Several years ago, after my son and his family departed my summer cottage on Cape Cod, I discovered that they had inadvertently left behind my granddaughter, Lina’s, bath toys. These were not fancy – a few foam letters that stuck on wet walls, a bath-friendly book, and a collapsible little bucket. Knowing that these bits and pieces were an important part of her daily bath experience, I knew I had to send them right away rather than wait until I was back at my Newton home. When I got to the post office in South Wellfleet, the Postmaster helped me find the right size box, place the items inside, seal it, and send it off. As she was getting me organized, she said that about half of the Post Office business was sending back items left behind. Sometimes, what was to be reunited with owners was not worth the cost of the postage, yet there was a constant flow. I felt there was something significant about this phenomenon, so I went back the next morning to learn more. The Post Office clerk filled me in on the types of objects that got left behind, how they got sent back, and perhaps more importantly, why people did it.
The most common left-behinds were utilitarian chargers – all kinds – for cell phones, computers, iPads, iPods, and every other type of electronic device. There were more personal items, such as books, cosmetics, pillows, bathing suits, and clothing – especially kids’ clothing. Wallets and eyeglasses were crucial to a specific person. Then there were unusual send-backs like the huge, tasseled head-dress left in a motel room after a parade. It was tricky figuring out how to pack it up so that it would arrive home safely. Getting even more personal was the diary tucked under a motel-room mattress by a teenager trying to hide it from her parents. Her panicked call to the motel pleaded, “don’t tell my parents!” When a woman in hospice care talked about her favorite Cape vacation spot, the owner bundled up some motel sheets and blankets, and sent them to her. It was the children’s items, like Lina’s bath toys, that elicited the warmest reactions. These included teddy bears and ragged blankets that kids couldn’t fall asleep without.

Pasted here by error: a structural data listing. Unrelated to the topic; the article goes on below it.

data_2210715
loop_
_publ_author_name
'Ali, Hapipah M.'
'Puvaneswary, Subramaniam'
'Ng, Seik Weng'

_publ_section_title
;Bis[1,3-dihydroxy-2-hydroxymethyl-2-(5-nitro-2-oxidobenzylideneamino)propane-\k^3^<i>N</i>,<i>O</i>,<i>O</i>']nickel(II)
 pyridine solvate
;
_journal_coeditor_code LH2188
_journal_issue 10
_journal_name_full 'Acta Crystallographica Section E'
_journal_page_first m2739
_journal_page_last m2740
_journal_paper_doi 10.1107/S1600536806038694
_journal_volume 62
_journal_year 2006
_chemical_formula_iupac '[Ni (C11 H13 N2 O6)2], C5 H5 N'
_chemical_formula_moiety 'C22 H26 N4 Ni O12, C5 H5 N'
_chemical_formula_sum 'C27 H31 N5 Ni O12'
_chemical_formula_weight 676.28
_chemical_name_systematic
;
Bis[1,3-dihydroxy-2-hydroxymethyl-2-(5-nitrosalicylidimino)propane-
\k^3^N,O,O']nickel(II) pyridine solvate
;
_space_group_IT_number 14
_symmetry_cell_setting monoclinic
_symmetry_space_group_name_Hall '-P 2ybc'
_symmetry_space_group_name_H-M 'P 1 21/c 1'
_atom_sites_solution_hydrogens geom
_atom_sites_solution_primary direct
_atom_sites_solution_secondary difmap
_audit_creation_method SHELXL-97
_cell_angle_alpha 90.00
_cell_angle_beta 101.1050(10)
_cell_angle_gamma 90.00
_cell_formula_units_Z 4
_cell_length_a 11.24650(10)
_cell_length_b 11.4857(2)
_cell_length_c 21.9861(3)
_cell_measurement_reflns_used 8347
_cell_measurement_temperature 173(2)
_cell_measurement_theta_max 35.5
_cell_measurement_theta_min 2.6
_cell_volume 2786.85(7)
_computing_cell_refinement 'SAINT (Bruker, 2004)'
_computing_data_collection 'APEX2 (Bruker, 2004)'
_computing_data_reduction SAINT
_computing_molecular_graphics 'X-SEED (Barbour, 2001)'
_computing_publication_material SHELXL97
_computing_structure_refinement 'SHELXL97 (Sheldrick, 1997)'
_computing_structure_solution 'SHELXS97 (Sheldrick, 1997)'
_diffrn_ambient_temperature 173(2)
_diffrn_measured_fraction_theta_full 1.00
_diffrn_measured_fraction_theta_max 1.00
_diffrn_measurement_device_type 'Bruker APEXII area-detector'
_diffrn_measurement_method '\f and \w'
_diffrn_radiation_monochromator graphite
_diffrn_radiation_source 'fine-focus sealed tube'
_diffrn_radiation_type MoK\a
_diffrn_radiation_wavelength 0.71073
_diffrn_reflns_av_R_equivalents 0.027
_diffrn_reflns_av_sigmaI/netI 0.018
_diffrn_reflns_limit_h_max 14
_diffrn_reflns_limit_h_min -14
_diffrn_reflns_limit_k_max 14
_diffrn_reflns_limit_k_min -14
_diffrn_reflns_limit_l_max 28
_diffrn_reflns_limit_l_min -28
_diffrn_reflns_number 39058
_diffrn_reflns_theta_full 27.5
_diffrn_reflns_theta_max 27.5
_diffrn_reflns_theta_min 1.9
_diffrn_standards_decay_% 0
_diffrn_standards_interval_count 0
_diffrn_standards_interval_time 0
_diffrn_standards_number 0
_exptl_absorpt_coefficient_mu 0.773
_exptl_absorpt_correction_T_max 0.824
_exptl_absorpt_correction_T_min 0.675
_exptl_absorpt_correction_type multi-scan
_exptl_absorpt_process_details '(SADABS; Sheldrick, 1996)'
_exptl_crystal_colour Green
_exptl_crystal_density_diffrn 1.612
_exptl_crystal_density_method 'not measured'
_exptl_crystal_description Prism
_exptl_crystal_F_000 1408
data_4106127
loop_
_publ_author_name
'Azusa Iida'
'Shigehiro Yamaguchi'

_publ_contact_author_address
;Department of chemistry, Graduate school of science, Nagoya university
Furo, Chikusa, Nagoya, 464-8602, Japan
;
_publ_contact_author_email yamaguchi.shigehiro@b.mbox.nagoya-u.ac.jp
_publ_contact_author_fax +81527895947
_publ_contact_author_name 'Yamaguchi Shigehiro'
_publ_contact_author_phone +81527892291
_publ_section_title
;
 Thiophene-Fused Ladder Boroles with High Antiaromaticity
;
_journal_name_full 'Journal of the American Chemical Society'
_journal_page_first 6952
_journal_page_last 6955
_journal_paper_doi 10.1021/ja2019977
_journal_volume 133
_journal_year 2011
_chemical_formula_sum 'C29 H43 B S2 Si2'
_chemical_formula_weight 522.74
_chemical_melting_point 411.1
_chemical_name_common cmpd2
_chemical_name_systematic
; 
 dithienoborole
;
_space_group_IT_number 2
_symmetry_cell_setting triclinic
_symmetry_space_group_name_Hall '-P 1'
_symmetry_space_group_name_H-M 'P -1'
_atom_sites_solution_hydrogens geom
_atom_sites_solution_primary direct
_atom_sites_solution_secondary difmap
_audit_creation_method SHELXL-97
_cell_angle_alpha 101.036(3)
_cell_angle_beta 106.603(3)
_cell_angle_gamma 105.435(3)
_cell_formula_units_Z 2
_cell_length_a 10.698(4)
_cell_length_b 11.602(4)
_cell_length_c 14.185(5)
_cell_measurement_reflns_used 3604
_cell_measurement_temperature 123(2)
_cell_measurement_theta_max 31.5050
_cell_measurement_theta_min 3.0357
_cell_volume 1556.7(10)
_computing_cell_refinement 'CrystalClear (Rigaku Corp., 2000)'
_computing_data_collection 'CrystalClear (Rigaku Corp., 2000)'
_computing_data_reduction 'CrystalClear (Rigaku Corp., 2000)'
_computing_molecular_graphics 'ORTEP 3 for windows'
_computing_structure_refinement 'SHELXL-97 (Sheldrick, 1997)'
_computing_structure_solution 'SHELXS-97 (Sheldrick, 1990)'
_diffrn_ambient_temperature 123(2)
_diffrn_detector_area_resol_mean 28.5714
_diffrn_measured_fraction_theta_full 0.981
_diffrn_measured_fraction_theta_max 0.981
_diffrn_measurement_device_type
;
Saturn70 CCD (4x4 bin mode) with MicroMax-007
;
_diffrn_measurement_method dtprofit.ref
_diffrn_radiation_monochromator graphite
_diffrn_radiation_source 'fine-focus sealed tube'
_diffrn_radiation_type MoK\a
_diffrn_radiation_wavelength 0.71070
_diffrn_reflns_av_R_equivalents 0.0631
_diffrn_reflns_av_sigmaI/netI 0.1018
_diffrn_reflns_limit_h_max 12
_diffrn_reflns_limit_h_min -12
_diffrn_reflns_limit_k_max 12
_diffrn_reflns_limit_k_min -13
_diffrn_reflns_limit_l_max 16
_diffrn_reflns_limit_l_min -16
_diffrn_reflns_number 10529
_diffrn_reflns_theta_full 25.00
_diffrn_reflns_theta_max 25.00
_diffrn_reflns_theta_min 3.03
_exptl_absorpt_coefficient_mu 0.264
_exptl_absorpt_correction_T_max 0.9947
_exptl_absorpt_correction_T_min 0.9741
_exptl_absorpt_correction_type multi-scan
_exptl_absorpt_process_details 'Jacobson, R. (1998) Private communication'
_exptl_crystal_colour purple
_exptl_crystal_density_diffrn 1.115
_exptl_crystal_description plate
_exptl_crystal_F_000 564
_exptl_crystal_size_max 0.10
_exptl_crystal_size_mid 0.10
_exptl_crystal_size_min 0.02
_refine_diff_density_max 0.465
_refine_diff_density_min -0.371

What was so interesting was how many people took the time to make sure that visitors were reunited with their belongings. It took a lot of effort. Home owners brought in stuff from renters, and hotels, motels, camp grounds, and trailer parks did the same. Post Office staff searched for addresses. Everything little and big had to be brought in, packaged, stamped, and mailed.
I am sure most people wouldn’t hesitate to do this for family members (as I did), friends, or even slight acquaintances but, in these cases, it was done for complete strangers. Often the shippers paid the postage without expecting to get reimbursed. “People who you know will thank you,” the clerk said, “but with people you didn’t know the only gratification was that you did something good, and that felt great.” In this town, that seemed to be enough.
The tradition of returning things was long in this place and it is unlikely that will ever change. There was an embedded culture of caring and concern, an overarching sense of community and connecting. This spirit extended to visitors who left behind seemingly valueless articles. It showed an unspoken, unquestioned, and non-debatable respect for every person and their possessions whether the individuals were known or total strangers who may never return.
A longer version of this article was originally published in the Newton TAB, September 20, 2014.